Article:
Bye, bye Miss American Pieâ€¦ Drove my Chevy to the levee but the levee was dryâ€¦ Them good ole boys were drinking whiskey in Ryeâ€¦ Singin’ this’ll be the day that I dieâ€¦ This’ll be the day that I dieâ€¦
There are many interpretations to the meaning of the Don McLean classic, and I certainly do not regard myself enough of a musical boffin to venture into analyzing the meaning of the lyrics in a musical context, but when I look at the state of affairs from another great passion of mine, rugby union, the 1971 classic resonates resonate with me on certain level.
It is believed by some that the song signals an end to a special era in American music and culture brought on by the deaths of musical legends Buddy Holly and Richie Valenz in a plane crash, along with the American culture losing its innocence from the 1960â€™s with politics taking on a whole new dimension following the assassination of John F. Kennedy.
Whether by choice or design, America entered a new era from which there was no turning back, and not everyone was looking forward to it.
The game of rugby union has been with us since the late 18th century where the romantics will have you know that a young lad once picked up a football and started running with, giving birth to the game of rugby union which today, is followed by millions of people in over 100 countries.
The game itself survived two World Wars, economic depressions and if we look closer to home, even Apartheid.Â It was able to survive all this and much more thanks to the foundation, and ethos around which the game was built, played and enjoyed.Â Camaraderie, respect, honour, tradition are just a few words that are synonymous with the game of union.
Rugby has always been more than just a social past time, or something to keep us entertained or occupied, it was a culture, a movement, a religion, a way of life.Â And the moment you became part of this movement, you simply understood all this without having to be told, or taught.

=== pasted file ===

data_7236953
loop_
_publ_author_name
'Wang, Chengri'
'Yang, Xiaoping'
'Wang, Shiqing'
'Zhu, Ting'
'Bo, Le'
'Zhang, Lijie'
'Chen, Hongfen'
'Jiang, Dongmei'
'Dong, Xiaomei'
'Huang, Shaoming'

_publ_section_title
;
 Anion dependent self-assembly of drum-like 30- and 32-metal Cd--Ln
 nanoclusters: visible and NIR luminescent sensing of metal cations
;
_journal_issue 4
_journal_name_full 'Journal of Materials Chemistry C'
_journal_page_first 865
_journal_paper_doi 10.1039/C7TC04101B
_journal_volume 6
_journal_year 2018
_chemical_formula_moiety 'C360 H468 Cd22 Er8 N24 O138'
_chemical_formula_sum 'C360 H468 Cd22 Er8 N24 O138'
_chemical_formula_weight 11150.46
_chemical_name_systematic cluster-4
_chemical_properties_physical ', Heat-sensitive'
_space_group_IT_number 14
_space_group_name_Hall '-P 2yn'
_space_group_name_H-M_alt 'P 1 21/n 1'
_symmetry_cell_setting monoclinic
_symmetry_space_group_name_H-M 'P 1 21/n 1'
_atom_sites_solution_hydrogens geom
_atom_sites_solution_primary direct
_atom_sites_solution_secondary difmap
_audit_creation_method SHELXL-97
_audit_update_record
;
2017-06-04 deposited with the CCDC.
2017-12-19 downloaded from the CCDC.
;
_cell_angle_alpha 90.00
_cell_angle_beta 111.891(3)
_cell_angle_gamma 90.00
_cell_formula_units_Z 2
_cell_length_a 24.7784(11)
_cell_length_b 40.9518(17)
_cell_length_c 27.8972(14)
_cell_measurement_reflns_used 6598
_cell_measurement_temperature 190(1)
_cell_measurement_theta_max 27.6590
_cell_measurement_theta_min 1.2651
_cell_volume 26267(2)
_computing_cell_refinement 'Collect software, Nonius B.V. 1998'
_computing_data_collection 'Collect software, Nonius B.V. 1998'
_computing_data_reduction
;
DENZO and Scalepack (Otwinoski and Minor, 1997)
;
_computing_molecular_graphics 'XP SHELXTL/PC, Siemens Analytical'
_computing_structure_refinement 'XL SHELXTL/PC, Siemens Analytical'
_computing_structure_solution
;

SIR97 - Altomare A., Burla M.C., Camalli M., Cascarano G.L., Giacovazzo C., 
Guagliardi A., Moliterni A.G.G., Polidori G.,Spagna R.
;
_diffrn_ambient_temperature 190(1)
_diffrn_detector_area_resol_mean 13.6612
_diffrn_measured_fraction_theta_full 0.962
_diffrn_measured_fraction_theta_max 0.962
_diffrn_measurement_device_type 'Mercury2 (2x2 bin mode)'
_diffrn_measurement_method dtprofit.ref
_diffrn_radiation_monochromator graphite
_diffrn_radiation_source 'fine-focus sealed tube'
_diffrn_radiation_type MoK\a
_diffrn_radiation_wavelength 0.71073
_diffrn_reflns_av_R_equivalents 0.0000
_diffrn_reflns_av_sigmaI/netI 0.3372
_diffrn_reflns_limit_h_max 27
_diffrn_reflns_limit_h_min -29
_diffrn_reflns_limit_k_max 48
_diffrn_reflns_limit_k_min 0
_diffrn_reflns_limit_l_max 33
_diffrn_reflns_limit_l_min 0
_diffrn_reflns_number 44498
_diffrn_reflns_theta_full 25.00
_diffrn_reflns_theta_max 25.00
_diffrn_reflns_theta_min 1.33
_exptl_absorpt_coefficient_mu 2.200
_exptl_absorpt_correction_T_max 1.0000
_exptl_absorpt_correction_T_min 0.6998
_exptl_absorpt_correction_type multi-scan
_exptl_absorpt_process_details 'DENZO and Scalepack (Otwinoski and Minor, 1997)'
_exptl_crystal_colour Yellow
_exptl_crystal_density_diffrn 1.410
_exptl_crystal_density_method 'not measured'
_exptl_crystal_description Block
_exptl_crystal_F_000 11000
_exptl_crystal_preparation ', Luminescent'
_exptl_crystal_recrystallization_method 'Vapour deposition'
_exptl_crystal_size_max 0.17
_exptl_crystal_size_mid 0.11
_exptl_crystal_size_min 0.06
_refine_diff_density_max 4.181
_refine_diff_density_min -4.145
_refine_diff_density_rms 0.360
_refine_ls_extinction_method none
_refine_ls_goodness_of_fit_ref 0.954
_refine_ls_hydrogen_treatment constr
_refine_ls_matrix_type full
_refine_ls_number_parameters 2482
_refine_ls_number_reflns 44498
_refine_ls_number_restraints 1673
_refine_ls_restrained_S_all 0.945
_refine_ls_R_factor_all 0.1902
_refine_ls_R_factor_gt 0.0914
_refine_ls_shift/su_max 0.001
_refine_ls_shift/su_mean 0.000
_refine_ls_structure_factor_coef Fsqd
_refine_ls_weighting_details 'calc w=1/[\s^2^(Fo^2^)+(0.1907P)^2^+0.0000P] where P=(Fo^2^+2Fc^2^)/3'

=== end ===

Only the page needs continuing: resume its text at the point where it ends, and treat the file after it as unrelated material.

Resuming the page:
You could walk into any pub anywhere in the world where there was one or more fellow followers of the game, and you would make a friend for life, sharing stories of the great game and how it brought people together.
That exists no more.
By choice or design, the game of rugby union became a professional sport in 1996.Â This following arguably this countryâ€™s greatest achievement as a rugby nation, winning the World Cup in 1995 as a united South Africa.Â It is actually quite ironic how rugbyâ€™s greatest moment or achievement was also the catalyst for events that sent rugby down a road from which it could never again return.
Unknown by many at the time, rugby was able to achieve its success and cult following for over 100 years because it managed to keep the two of the worldâ€™s most dangerous demons at bay, money and power.
Throughout the existence of humankind nothing has destroyed or corrupted more than the need for money and power â€“ so when rugby lend its ears and soul to those two things, it started on a slippery slope from which it would never be able to return.
Of course rugby is still around today and still passionately supported by millions, but one cannot help but feel it is all just a bit hollowâ€¦
The game seems to be moving from one crisis to the next while constantly trying to re-invent itself to compete with other â€˜entertainmentâ€™ products or options available to the paying consumer.Â It is perhaps in this quest to turn rugby into a â€˜drive-throughâ€™ entertainment product where the game is actually failing.
Those who run the game has real difficulty in preserving the building blocks and ethos of the game whilst trying to build a commercial brand or identity and in the process they are not only losing ground on the traditional supporter who is slowly turning his back on the game, but also failing to attract a new breed or audience to the game.
While we still sit around our braaiâ€™s today discussing our favourite team or players, or give the odd comment on social media sites, rugbyâ€™s tank like the Chevy is starting to run dry with more and more television sets being turned off and stands only getting emptier every passing week.
We can still hear music today regardless of what Don McLean wrote in 1971, even so, the biggest part of me believes he was right, and the music did in fact die â€¦